, and citations." Brand v. Pope, 103 Ga. App. 489
, 491 (119 SE2d 723
). There is no absolute duty on the part of the owner of premises to illuminate steps in the absence of any contractual or statutory obligation or some unusual or dangerous condition existing which requires special warning. See Maloof v. Blackmon, 105 Ga. App. 207
, 208 (2) (124 SE2d 441
) and cit.; Kreiss v. Allatoona Landing, Inc., supra, p. 432. This action is not predicated upon any defect in design or construction or failure to maintain the steps themselves, but merely upon the alleged danger regarding their illumination. Whether or not the defendant had a duty to maintain a light in that vicinity, the petition shows that she did, and it does not appear that the location or intensity of the light was not comparable with that provided by ordinarily prudent owners. Even if the steps themselves were not adequately lighted, however, the defendant's failure to warn the plaintiff was not negligence, since the reason for such warning is the owner's superior knowledge of the hazard and the plaintiff invitee could observe the darkened steps as well as could the defendant. Tatum v. Clemones, 105 Ga. App. 221 (124 SE2d 425)
; Gibson v. Consolidated Credit Corp., 110 Ga. App. 170
(2a) (138 SE2d 77
). Since the situation was not so dangerous as to demand the conclusion that the defendant was negligent in maintaining it or in failing to warn the plaintiff of it, the additional allegation as to the absence of a handrail or banister did not serve to create a dangerous situation. Butler v. Jones, 85 Ga. App. 158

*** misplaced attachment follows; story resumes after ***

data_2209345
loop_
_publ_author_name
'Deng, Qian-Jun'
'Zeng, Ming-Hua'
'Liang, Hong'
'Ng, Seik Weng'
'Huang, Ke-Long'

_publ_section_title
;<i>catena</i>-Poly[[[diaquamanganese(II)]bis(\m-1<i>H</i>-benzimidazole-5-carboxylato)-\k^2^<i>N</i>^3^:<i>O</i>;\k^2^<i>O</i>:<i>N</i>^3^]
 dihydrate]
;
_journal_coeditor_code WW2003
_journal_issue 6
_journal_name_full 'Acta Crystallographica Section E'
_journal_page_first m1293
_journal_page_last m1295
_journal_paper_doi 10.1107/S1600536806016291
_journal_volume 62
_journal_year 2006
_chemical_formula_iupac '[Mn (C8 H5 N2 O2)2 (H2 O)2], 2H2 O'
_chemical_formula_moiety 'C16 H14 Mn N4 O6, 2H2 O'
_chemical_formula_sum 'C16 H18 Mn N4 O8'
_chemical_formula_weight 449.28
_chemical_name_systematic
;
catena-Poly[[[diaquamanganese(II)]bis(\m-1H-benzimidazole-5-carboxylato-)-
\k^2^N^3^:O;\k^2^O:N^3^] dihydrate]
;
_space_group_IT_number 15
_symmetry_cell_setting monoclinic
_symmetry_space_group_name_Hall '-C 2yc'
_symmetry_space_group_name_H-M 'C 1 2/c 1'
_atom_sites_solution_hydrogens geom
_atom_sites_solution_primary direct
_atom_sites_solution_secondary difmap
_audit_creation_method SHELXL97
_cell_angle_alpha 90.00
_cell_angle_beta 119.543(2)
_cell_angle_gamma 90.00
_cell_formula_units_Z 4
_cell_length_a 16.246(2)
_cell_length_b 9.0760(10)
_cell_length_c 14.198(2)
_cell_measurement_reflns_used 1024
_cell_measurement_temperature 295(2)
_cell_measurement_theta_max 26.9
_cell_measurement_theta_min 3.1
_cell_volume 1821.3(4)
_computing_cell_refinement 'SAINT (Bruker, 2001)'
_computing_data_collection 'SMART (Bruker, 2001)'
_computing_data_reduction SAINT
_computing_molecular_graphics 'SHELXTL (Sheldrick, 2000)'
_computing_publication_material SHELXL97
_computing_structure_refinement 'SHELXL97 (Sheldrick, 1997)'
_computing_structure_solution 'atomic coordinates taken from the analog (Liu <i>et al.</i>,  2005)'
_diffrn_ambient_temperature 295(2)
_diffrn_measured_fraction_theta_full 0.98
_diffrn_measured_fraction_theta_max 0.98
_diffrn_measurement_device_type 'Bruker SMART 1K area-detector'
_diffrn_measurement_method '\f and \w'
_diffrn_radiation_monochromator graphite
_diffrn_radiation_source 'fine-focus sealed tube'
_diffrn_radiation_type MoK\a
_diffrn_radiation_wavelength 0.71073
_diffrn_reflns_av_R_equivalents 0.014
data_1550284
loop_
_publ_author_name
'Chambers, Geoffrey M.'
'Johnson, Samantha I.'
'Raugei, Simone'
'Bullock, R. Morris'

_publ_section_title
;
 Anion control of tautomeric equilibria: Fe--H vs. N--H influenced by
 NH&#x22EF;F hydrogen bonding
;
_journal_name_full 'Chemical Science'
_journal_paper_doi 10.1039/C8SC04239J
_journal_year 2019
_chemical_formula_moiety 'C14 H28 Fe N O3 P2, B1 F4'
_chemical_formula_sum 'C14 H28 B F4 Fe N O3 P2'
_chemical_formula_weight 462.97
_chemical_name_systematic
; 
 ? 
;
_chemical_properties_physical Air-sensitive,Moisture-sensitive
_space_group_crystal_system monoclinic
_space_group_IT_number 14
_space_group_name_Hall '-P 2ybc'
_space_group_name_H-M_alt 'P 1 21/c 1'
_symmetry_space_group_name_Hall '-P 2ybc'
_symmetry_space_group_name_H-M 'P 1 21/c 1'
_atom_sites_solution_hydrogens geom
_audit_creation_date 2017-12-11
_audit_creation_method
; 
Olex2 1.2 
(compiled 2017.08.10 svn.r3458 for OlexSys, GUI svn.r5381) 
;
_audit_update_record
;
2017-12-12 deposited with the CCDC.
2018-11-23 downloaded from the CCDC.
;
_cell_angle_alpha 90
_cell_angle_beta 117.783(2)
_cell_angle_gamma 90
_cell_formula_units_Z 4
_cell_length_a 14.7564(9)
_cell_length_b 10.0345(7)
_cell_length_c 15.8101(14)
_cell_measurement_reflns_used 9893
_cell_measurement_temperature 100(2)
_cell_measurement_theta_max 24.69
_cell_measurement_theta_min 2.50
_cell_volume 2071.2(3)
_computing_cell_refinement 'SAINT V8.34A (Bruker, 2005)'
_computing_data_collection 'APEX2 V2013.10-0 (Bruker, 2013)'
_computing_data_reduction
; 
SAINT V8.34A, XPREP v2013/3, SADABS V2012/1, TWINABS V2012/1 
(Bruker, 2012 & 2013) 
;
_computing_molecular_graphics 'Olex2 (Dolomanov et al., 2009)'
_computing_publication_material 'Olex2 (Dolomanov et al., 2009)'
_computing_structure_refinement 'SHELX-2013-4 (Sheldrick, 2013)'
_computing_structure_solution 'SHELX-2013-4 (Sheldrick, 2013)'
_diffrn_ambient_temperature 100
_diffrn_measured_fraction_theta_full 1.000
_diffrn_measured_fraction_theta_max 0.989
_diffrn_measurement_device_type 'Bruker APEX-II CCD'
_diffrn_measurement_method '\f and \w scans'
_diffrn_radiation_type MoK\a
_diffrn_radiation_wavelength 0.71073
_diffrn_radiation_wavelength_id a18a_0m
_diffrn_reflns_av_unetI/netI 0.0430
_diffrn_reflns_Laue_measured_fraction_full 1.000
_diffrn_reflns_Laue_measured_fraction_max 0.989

,163 (2b) (68 SE2d 173
); Stowe v. Gallant-Belk Co., 107 Ga. App. 80
, 83 (129 SE2d 196
). The defendant provided structurally sound steps and a light illuminating that general area. To require much more than this would be approaching the point of making her an insurer of the plaintiff's safety, which she was not. McCrory Stores Corp. v. Ahern, 65 Ga. App. 334
, 339 (15 SE2d 797
) and cit.
3. I think that the majority is mistaken about what the prevailing rule is as to social guests. There is no uniformity in the rulings on the question, but a study of some of the cases and the statements by Professor Prosser, in the work cited by the majority, and the statements from Harper & James, The Law of Torts, also cited by them, lead me to believe that the rule as to a social guest is that the host owes no duty to a social guest to warn him of or protect him from a danger or defect on the host's premises which the host does not have knowledge of --in other words there is no duty on the host to investigate to ascertain all dangers and defects existing on his premises of which he had no previous knowledge. Professor Prosser says: "Why, then, is such a guest not in legal terms an 'invitee?' The reason the courts have given is the simple one, that the guest understands when he comes that he is to be placed on the same footing as one of the family, and must take the premises as the occupier himself uses them, without any preparations made for his safety; that he assumes the risk of defective conditions unknown to the occupier, and is entitled at most to a warning of dangers that are known." (Emphasis supplied.) Minn. Law Review, Vol. 26, p. 604. See statements to same effect in Harper & James, The Law of Torts, Vol. 2, 27.11, p. 1477. The same thing is meant by the citation from 2 Restatement of the Law, Torts 2d 175, 330. In my opinion no Georgia case supports the ruling of the majority and I think that under Hall v. Capps, 52 Ga. App. 150, supra, the guest in this case is an invitee.
The court did not err in its judgment sustaining the defendant's renewed general demurrer to the petition as amended. I therefore concur in the judgment of affirmance.